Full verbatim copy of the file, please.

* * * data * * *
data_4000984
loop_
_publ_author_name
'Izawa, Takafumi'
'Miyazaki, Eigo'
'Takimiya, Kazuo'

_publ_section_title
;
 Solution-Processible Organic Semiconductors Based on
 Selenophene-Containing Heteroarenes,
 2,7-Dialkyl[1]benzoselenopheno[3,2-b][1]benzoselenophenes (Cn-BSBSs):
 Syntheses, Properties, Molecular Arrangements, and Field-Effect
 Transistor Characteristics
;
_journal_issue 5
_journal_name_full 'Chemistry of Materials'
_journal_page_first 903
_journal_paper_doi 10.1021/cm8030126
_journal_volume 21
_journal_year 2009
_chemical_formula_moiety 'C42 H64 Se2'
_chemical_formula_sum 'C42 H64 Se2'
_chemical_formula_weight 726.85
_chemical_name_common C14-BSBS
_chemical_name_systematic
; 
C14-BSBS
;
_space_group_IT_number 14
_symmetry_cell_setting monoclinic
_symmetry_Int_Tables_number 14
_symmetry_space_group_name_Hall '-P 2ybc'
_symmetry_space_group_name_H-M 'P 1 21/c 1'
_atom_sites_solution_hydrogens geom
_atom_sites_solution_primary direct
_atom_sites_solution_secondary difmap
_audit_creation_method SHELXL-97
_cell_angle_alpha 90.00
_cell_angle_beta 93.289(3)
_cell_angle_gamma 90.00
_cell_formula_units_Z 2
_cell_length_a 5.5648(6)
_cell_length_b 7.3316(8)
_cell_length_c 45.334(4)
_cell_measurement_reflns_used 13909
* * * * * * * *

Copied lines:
data_4000984
loop_
_publ_author_name
'Izawa, Takafumi'
'Miyazaki, Eigo'
'Takimiya, Kazuo'

_publ_section_title
;
 Solution-Processible Organic Semiconductors Based on
 Selenophene-Containing Heteroarenes,
 2,7-Dialkyl[1]benzoselenopheno[3,2-b][1]benzoselenophenes (Cn-BSBSs):
 Syntheses, Properties, Molecular Arrangements, and Field-Effect
 Transistor Characteristics
;
_journal_issue 5
_journal_name_full 'Chemistry of Materials'
_journal_page_first 903
_journal_paper_doi 10.1021/cm8030126
_journal_volume 21
_journal_year 2009
_chemical_formula_moiety 'C42 H64 Se2'
_chemical_formula_sum 'C42 H64 Se2'
_chemical_formula_weight 726.85
_chemical_name_common C14-BSBS
_chemical_name_systematic
; 
C14-BSBS
;
_space_group_IT_number 14
_symmetry_cell_setting monoclinic
_symmetry_Int_Tables_number 14
_symmetry_space_group_name_Hall '-P 2ybc'
_symmetry_space_group_name_H-M 'P 1 21/c 1'
_atom_sites_solution_hydrogens geom
_atom_sites_solution_primary direct
_atom_sites_solution_secondary difmap
_audit_creation_method SHELXL-97
_cell_angle_alpha 90.00
_cell_angle_beta 93.289(3)
_cell_angle_gamma 90.00
_cell_formula_units_Z 2
_cell_length_a 5.5648(6)
_cell_length_b 7.3316(8)
_cell_length_c 45.334(4)
_cell_measurement_reflns_used 13909